I shared Jen’s story in our last blog post, and she pointed out the two approaches that most parents end up taking (if you haven’t yet, check her full story out here, especially if your kid feels like school is just hard and that’s the way it has to be).
While both approaches are born out of love and the desire to see your kids succeed, to borrow Jen’s language, both ways set you up to fail.
Approach 1: ‘helicopter’ or ‘I’ll do it’
This mainly involves doing tasks your child is capable of doing or learning to do for them (making their to-do lists, being over their shoulder as they do their homework, emailing teachers on their behalf). It can also involve repeatedly telling your child what they need to do (you have to study more, you need to start researching colleges).
This cripples your child’s skill-building and growth. It doesn’t give them the space and time they need to practice initiative, autonomy, resilience and so much more. They don’t learn how to stand on their own two feet.
Approach 2: ‘you’re old enough to do it yourself’
This is the other end of the spectrum; you might still tell them what they need to do, but you’re not taking action to help.
The problem here is they don’t have the tools to do things on their own. They probably know what they need to do and why, but haven’t built out capacity or confidence when it comes to the vital how. How do they take initiative? How do they prioritize and manage their time and overcome fears of feeling stupid when they talk to their teacher? They can’t do these things if they don’t know how.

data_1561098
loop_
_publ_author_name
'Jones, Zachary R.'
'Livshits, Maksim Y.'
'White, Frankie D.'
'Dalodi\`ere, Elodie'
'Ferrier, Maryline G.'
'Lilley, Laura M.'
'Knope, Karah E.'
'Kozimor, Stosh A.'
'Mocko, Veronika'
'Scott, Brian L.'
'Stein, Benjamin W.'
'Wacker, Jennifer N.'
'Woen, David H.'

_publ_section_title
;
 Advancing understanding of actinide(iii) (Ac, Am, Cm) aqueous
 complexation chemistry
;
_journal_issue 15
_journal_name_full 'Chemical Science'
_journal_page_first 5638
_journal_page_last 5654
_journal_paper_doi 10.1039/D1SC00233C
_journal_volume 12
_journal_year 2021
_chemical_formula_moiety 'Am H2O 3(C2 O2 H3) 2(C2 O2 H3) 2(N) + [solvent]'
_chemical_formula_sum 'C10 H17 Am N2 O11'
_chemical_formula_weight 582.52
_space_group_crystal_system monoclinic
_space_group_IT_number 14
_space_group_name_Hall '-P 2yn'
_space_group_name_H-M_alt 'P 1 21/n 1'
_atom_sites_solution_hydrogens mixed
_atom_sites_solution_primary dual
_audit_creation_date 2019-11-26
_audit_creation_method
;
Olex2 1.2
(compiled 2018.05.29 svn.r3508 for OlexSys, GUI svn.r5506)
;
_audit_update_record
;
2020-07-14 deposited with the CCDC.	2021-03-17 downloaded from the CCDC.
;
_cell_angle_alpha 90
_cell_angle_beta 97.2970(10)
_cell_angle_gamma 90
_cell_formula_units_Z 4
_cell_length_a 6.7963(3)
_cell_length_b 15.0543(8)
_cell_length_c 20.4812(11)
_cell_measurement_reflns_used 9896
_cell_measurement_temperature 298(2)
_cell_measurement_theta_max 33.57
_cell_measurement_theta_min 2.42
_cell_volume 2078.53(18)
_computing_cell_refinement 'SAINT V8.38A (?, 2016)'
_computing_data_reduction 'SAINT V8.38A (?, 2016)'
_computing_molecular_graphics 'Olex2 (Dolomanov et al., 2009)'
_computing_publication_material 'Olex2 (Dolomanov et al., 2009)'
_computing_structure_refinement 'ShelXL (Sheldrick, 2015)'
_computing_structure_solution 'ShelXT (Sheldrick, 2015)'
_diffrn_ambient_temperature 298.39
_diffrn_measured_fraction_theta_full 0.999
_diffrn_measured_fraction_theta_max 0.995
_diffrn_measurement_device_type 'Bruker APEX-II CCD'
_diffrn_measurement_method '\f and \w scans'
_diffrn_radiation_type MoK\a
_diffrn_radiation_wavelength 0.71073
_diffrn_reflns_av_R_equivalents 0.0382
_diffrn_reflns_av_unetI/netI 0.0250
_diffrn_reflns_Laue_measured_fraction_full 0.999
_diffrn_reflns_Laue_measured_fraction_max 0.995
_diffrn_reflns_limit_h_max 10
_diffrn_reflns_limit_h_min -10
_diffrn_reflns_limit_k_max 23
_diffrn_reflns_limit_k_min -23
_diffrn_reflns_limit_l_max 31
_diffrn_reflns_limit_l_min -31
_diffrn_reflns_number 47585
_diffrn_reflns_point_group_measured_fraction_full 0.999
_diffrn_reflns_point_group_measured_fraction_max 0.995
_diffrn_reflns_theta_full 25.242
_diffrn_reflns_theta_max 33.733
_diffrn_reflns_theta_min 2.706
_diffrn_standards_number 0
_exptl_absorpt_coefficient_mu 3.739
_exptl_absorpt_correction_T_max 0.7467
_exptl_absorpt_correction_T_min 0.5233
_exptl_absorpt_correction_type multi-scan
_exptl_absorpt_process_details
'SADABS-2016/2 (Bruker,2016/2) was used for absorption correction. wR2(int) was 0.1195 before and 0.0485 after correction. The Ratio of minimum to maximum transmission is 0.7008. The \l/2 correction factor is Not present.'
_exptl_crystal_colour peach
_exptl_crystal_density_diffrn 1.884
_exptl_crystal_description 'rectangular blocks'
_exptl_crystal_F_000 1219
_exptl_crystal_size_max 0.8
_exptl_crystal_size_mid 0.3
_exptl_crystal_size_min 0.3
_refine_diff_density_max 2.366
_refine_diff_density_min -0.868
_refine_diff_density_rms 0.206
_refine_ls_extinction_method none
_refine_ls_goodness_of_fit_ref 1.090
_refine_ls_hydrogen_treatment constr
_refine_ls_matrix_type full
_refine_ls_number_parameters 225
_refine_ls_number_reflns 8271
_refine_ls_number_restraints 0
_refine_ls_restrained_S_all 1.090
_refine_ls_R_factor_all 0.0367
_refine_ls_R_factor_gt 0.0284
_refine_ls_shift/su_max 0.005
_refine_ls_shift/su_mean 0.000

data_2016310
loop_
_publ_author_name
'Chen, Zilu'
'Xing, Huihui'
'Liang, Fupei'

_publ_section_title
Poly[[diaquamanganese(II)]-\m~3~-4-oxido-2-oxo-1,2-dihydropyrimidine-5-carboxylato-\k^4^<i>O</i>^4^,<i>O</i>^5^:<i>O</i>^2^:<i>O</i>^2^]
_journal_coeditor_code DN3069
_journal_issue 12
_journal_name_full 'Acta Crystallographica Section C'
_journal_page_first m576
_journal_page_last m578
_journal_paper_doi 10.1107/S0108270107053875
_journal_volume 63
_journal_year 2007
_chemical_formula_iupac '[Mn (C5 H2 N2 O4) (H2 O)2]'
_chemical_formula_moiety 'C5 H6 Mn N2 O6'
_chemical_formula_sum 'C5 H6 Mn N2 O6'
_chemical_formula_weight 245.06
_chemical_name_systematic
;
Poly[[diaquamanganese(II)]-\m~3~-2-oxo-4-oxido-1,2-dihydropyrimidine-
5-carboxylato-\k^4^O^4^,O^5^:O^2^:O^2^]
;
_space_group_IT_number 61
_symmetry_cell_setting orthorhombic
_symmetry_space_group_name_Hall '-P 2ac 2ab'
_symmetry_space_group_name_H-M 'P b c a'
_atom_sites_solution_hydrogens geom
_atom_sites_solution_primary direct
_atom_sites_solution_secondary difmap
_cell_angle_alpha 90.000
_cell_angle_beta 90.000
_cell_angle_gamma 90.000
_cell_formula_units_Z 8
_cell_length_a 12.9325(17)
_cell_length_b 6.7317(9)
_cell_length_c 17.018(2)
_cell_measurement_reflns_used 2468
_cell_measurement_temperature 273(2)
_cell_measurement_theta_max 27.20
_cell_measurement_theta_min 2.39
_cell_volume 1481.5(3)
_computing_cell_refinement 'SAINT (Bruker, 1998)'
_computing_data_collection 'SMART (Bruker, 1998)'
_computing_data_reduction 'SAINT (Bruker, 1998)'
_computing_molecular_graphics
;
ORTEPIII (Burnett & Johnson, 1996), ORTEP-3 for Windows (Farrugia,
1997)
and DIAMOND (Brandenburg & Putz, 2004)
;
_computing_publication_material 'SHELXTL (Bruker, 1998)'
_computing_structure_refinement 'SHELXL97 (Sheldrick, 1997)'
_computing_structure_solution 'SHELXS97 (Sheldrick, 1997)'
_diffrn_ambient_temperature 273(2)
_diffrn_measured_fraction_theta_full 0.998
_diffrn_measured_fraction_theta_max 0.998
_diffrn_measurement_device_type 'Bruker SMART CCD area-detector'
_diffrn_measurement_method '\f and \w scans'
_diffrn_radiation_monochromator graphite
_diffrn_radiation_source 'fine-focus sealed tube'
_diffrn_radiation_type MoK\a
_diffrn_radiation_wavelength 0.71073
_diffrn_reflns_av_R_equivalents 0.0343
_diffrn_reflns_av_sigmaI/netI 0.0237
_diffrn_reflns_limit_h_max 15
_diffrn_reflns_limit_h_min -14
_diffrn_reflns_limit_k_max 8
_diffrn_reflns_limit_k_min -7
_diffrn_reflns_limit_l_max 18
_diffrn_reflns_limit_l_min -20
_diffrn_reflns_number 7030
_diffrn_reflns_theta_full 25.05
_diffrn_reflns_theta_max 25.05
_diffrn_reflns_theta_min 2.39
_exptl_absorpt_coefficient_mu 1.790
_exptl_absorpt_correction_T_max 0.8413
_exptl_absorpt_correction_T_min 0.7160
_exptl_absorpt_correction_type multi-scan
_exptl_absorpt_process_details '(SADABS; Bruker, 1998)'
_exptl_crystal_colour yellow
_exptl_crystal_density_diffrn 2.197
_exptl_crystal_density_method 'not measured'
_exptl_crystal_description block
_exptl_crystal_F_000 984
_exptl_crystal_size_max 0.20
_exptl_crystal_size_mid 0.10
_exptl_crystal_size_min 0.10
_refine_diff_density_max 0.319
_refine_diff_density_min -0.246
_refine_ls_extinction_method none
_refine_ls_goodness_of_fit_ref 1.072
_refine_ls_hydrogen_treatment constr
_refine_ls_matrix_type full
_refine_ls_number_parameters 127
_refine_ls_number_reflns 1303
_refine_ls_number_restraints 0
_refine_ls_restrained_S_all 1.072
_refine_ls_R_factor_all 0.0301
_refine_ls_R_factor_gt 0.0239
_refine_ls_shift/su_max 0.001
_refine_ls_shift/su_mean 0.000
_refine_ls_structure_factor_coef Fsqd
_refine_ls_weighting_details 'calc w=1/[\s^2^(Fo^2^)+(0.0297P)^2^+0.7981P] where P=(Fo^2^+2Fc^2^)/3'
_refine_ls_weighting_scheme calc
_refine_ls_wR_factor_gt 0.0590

There’s a third approach, the sweet spot, whereby you step back while giving them the tools they need to learn how to stand on their own two feet. In my experience, this is what almost all parents want but very few achieve.
I’ll talk more about why this is so hard to achieve in a different post but for now, if you’re being totally honest with yourself,
Which approach do you fall into right now? Are you happy with how it’s going?
To honest reflections,
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